You are Italy. You have won the World Cup four times. You are the holders, having beaten France in the 2006 final. You are the country of Zoff, Rossi, Baresi, Maldini, Del Piero, Meazza. Yet you are going home, humbled by finishing bottom of a group comprising an unfancied South American side, a European country of five million people, and an Australasian nation who would normally rather watch the rugby, thanks. The draw with Paraguay was acceptable, the draw with New Zealand the very opposite, but the worst humilation of all was saved for last. For not only did Slovakia beat you, it was barely a shock. Italy exit at the group stages for the first time since 1974, and can have no complaints.
For this Italy side have been dismal throughout the tournament. France’s exit was shameful – and the two sides now share the dubious honour of being the first World Cup finalists to both exit the following tournament at the group stage – but their problems run far deeper than just football. This is the worst Italian team I have known in my lifetime. They never looked like winning here and, even with two goals disallowed late on, can have no complaints.
This was a scrappy, nervy game until Robert Vittek opened the scoring after 25 minutes. It was a defensive error that made it, Daniele De Rossi playing a lazy pass out of defence that Juraj Kucka intercepted. He rolled the ball through to Vittek, who fell over as he shot low from the edge of the area. Marchetti got a hand to it but it was not enough to stop the ball going just inside the keeper’s right hand post.
Italy tried and failed to get back on terms before the interval, Montolivo and Iaquinta both missing the target, but were just thankful to head down the tunnel with eleven players. Fabio Cannavaro, player of the tournament in 2006 as Italy conceded just two goals en route to victory, was lucky not to pick up a second yellow card with a rash hack at Marek Hamsik.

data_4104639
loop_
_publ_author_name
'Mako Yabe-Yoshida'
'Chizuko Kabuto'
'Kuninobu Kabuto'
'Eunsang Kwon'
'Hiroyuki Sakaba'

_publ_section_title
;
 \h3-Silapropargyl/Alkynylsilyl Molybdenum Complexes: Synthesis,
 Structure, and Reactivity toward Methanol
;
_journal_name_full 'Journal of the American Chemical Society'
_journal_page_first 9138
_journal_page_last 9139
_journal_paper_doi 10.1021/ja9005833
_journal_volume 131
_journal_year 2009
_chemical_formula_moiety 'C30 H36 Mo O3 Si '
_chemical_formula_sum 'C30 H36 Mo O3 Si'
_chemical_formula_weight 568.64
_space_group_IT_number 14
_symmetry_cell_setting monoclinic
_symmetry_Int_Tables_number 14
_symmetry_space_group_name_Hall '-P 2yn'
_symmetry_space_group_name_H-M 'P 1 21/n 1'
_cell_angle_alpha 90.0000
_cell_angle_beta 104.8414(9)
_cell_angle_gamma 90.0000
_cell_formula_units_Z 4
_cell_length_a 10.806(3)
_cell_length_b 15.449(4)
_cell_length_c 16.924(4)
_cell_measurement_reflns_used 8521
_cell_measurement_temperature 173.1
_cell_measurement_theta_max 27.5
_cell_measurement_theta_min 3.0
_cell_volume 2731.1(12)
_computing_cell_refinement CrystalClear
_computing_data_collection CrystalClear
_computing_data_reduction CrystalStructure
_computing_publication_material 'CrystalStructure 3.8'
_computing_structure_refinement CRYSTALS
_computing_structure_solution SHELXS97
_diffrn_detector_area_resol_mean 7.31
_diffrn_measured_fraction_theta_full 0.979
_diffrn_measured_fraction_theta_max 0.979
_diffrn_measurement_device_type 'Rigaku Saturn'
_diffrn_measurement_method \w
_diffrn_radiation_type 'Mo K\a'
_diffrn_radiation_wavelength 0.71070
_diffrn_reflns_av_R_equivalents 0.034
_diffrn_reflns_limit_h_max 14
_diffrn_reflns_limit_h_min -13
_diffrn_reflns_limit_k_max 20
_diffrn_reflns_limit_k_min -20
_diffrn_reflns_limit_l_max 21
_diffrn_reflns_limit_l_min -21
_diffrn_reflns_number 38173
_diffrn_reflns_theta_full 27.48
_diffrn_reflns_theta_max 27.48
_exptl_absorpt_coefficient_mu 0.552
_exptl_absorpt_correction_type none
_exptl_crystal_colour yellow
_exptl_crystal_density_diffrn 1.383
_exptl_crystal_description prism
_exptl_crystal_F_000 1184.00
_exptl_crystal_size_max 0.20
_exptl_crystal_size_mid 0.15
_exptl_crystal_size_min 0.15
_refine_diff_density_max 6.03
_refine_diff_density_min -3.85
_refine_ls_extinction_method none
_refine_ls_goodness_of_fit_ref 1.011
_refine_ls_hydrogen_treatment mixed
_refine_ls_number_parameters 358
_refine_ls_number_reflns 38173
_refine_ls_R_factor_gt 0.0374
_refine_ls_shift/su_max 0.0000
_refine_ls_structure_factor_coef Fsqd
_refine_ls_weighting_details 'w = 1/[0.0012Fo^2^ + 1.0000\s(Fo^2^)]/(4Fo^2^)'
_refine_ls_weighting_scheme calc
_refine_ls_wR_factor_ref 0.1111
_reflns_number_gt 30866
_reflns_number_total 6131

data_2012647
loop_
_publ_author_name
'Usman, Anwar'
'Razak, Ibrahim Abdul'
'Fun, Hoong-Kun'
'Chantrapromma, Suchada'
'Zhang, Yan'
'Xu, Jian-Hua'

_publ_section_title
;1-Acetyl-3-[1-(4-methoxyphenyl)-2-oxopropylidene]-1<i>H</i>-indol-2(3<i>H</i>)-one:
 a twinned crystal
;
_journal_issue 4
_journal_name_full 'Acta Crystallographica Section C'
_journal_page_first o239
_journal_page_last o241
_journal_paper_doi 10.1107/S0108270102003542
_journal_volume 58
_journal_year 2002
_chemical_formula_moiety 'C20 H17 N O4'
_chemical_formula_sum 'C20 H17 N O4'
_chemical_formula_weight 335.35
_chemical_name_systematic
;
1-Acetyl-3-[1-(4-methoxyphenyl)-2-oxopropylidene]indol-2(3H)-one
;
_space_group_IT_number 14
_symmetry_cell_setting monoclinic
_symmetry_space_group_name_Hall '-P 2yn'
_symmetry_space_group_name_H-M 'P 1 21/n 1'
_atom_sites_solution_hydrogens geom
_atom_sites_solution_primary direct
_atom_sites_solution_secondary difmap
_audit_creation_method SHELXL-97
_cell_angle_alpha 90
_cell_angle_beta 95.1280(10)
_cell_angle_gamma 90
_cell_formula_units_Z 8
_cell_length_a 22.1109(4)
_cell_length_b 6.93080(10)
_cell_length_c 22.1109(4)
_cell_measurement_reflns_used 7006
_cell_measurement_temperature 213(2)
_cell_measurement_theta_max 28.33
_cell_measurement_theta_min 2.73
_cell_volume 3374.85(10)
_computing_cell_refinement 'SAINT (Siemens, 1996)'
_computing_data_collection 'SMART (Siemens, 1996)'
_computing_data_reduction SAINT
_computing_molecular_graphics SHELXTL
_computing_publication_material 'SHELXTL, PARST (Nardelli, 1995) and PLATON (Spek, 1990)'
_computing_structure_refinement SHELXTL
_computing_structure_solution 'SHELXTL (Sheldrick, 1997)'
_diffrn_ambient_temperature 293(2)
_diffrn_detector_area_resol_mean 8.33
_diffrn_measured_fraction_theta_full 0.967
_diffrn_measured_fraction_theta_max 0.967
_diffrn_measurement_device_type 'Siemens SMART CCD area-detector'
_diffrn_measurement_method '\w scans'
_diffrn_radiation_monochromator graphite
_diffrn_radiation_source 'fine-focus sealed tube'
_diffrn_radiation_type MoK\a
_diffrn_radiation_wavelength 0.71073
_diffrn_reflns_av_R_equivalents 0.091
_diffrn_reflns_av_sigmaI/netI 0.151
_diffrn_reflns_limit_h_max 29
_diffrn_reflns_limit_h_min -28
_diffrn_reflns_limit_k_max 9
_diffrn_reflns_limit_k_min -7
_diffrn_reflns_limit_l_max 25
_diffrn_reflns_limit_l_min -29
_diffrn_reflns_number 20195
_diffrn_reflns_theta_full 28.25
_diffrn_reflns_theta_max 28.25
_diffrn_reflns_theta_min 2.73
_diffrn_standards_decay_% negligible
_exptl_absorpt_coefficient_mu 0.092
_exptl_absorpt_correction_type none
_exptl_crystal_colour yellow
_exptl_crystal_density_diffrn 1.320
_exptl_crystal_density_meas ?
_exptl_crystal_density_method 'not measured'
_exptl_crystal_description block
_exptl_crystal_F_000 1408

Slovakia sat back and played on the counter but were still having the best of the chances. Vittek lifted the ball back to Kucka who struck a fierce volley from all of 30 yards that whistled past the post. Italy continued to press and would have drawn level but for Martin Skrtel clearing Quagriella’s volley off the line.
Lippi threw on Andrea Pirlo, the Milan playmaker who is the only player of his kind in the squad but had been struggling with an injury. He could not make the desired impact and Lippi may have felt a pang of regret that he left arguably two of Italy’s most direct, dynamic players at home in Antonio Cassano and Mario Balotelli.
It was a frantic finish with four goals in the last 15 minutes. Vittek made it 2-0, turning a low Hamsik cross in at the near post. Italy cranked up the pressure but Slovakia broke in numbers at speed. It was real end-to-end stuff and hearts met mouths as Italy pulled one back.
Antonio Di Natale got the goal but the credit goes to to Fabio Quagliarella. Picking up the ball on the right wing, he cut inside his man and ran towards goal, playing a neat one-two on the edge of the box with Iaquinta, before lashing a shot that Mucha could only parry into Di Natale’s path, and the Udinese forward slotted home from close range.
Quagliarella did put the ball in the net minutes later but he was correctly judged to be offside. After a frantic few minutes Slovakia put the game to bed, a quick throw in over the top of defence met by a surging run from deep by Slovakian substitute Kamil Kopunek, who lifted the ball over the advancing Marchetti to make it 3-1.
There was still time for the best goal of the night, Quagliarella getting the goal his performance arguably deserved with an excellent chip from outside the area that left the keeper with no chance. But Slovakia held on with some timewasting tactics straight out of the Italian textbook, and now face the Netherlands on Monday.